The results from a seminar held in Edinburgh will be used to develop a consultation on the Scottish Government’s long-awaited agri-renewables strategy.
The event involved presentations and four case studies from farmers and landowners who have diversified into green energy.
Jamie Williamson, of the Alvie Estate, Kincraig, spoke about its switch into biomass and wood chip supply, while Dumfries-shire farmer Neil Gourlay was critical of the continuing delays that renewable electricity projects face in securing grid connections and the costs involved.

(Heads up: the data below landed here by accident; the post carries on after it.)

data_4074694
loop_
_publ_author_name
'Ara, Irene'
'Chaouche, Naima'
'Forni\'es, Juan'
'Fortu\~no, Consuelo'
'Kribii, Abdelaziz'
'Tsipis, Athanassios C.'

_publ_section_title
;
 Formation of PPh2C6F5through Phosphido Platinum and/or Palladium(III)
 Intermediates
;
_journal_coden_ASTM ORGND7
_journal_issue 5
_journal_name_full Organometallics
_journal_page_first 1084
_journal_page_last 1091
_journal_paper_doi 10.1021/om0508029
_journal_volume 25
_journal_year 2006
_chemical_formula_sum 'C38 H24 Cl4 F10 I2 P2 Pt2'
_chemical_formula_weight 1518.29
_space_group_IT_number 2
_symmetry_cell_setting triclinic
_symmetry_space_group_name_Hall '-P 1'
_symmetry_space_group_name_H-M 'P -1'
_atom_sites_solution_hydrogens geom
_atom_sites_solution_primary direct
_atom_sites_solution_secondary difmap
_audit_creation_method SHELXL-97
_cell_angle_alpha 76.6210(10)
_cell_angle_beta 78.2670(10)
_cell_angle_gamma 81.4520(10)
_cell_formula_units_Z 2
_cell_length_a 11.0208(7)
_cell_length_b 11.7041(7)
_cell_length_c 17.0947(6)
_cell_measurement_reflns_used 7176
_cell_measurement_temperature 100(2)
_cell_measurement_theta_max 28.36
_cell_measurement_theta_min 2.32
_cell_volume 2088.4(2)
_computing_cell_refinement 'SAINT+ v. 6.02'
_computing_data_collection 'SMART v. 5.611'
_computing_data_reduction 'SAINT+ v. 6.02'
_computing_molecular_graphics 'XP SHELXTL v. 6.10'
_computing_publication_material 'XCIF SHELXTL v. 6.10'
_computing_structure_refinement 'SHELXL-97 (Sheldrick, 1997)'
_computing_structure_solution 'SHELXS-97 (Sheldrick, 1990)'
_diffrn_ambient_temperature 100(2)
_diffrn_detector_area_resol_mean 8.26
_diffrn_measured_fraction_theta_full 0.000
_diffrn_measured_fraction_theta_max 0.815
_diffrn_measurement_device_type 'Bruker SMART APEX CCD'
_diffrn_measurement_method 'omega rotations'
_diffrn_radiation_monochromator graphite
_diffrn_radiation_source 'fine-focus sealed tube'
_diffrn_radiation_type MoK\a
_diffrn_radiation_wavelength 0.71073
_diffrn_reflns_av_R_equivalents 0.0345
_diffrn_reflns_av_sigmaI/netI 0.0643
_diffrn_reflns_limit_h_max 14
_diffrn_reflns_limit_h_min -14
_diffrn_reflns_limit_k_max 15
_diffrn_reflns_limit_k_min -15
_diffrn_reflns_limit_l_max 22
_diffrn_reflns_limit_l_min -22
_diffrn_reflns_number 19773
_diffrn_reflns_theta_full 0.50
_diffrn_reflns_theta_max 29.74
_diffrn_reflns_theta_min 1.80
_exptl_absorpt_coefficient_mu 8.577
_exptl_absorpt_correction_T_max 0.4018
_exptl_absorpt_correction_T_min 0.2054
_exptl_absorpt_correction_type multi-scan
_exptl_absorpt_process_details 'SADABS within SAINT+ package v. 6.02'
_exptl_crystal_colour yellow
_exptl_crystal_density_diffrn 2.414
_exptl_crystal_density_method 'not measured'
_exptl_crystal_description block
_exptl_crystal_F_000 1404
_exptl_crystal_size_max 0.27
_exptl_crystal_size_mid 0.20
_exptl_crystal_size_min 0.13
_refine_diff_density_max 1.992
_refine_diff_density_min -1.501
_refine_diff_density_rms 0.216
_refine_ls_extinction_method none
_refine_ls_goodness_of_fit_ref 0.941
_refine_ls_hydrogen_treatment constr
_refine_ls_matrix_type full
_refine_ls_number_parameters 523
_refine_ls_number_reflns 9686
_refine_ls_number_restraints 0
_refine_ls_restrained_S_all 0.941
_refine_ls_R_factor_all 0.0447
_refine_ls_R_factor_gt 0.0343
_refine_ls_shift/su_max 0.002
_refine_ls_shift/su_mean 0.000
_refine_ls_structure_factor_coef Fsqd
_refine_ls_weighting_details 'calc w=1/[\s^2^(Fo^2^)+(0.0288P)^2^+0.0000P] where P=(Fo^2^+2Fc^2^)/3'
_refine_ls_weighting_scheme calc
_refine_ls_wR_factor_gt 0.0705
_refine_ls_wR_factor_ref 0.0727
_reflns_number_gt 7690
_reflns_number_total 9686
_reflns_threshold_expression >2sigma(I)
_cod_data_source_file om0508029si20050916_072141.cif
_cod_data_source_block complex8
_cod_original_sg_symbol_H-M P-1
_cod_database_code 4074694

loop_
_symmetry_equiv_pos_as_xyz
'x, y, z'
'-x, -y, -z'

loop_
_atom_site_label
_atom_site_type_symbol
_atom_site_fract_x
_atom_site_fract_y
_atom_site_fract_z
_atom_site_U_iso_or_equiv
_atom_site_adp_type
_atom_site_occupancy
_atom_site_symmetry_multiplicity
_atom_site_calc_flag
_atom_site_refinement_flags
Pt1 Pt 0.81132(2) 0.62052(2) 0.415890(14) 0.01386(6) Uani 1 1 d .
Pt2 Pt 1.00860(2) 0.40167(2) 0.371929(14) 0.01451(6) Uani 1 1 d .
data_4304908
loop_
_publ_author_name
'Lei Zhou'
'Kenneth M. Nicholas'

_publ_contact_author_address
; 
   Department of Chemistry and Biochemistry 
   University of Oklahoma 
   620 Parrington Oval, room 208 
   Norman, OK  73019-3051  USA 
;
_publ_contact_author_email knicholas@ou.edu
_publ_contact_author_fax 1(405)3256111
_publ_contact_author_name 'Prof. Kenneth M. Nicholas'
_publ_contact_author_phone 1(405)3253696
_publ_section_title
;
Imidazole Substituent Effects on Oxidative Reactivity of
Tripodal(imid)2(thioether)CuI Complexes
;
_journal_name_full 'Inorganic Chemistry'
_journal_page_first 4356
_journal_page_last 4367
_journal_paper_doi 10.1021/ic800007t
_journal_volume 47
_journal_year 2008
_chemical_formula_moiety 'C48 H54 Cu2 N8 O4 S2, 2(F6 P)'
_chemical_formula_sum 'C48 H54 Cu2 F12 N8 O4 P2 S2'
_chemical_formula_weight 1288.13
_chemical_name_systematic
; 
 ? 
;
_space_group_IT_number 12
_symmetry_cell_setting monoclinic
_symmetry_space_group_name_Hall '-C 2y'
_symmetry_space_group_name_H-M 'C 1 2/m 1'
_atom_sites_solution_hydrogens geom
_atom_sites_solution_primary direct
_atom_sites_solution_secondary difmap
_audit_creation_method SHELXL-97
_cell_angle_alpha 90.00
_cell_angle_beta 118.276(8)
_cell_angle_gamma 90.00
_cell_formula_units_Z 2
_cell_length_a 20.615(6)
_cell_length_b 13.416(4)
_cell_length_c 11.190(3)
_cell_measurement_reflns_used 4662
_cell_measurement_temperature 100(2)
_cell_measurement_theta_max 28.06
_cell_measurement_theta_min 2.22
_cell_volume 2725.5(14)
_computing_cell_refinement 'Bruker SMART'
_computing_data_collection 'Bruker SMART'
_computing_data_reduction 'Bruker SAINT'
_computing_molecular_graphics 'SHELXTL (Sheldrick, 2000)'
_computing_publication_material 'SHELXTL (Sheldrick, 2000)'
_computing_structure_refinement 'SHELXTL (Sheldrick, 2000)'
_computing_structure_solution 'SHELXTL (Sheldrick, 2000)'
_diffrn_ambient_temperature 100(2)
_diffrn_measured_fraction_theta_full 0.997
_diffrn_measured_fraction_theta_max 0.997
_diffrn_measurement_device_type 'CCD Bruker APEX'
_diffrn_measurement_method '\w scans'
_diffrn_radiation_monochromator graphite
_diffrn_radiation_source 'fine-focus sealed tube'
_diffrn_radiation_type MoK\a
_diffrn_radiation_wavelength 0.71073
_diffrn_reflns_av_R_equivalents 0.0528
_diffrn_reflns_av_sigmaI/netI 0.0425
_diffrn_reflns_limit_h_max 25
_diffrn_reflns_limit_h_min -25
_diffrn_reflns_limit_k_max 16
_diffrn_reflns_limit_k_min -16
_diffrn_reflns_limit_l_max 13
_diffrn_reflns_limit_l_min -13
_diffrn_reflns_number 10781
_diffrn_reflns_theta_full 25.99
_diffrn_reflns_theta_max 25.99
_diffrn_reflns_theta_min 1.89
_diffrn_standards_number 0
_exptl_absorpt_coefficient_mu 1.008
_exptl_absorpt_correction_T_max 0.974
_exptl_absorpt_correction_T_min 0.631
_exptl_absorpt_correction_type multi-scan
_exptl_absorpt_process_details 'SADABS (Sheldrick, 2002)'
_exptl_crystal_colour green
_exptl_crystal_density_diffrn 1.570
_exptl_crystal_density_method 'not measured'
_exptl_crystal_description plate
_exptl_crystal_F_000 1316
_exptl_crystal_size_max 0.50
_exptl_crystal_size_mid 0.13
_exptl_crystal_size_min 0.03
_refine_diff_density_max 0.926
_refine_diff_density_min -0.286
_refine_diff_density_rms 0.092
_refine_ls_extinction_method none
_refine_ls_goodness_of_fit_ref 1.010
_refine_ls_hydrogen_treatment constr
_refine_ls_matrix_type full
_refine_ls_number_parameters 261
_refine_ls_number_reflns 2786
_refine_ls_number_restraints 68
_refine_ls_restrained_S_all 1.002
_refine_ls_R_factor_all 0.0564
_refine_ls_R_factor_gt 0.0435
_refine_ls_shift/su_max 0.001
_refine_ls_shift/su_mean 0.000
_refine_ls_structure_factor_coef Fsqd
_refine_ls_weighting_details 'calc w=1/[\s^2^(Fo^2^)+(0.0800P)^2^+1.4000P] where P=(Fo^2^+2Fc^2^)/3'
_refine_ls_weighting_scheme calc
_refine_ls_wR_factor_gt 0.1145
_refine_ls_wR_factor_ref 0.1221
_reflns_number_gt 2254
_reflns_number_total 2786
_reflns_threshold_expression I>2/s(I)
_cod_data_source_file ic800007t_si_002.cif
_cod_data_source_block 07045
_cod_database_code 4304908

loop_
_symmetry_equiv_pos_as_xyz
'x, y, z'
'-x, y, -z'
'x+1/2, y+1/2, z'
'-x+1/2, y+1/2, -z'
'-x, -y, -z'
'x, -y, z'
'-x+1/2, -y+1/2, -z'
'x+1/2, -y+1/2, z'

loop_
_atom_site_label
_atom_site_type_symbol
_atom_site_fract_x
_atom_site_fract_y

Mr Gourlay has a micro- hydro scheme on his farm near Moniaive and has plans for an 80 kilowatt wind turbine. He is also involved in other windfarm developments and is to develop an eco-house.
Mr Gourlay highlighted the huge potential for farmers to create micro-hydro generation schemes.
Borders farmer John Seed updated the meeting on his straw-fuelled grain drier and the solar scheme he has up and running. He wants to create a district heating scheme using neighbouring cottages, but said he was frustrated at the lack of skills available to make it a reality. Farmer Andrew Stewart is involved with a wind turbine scheme near Lesmahagow and provided background on how he had developed it.
The government is expected to launch its consultation on the strategy in the coming weeks. Scottish Agricultural College group consulting manager Graham Kerr said the discussions and recommendations from the seminar would be fed into the strategy’s development.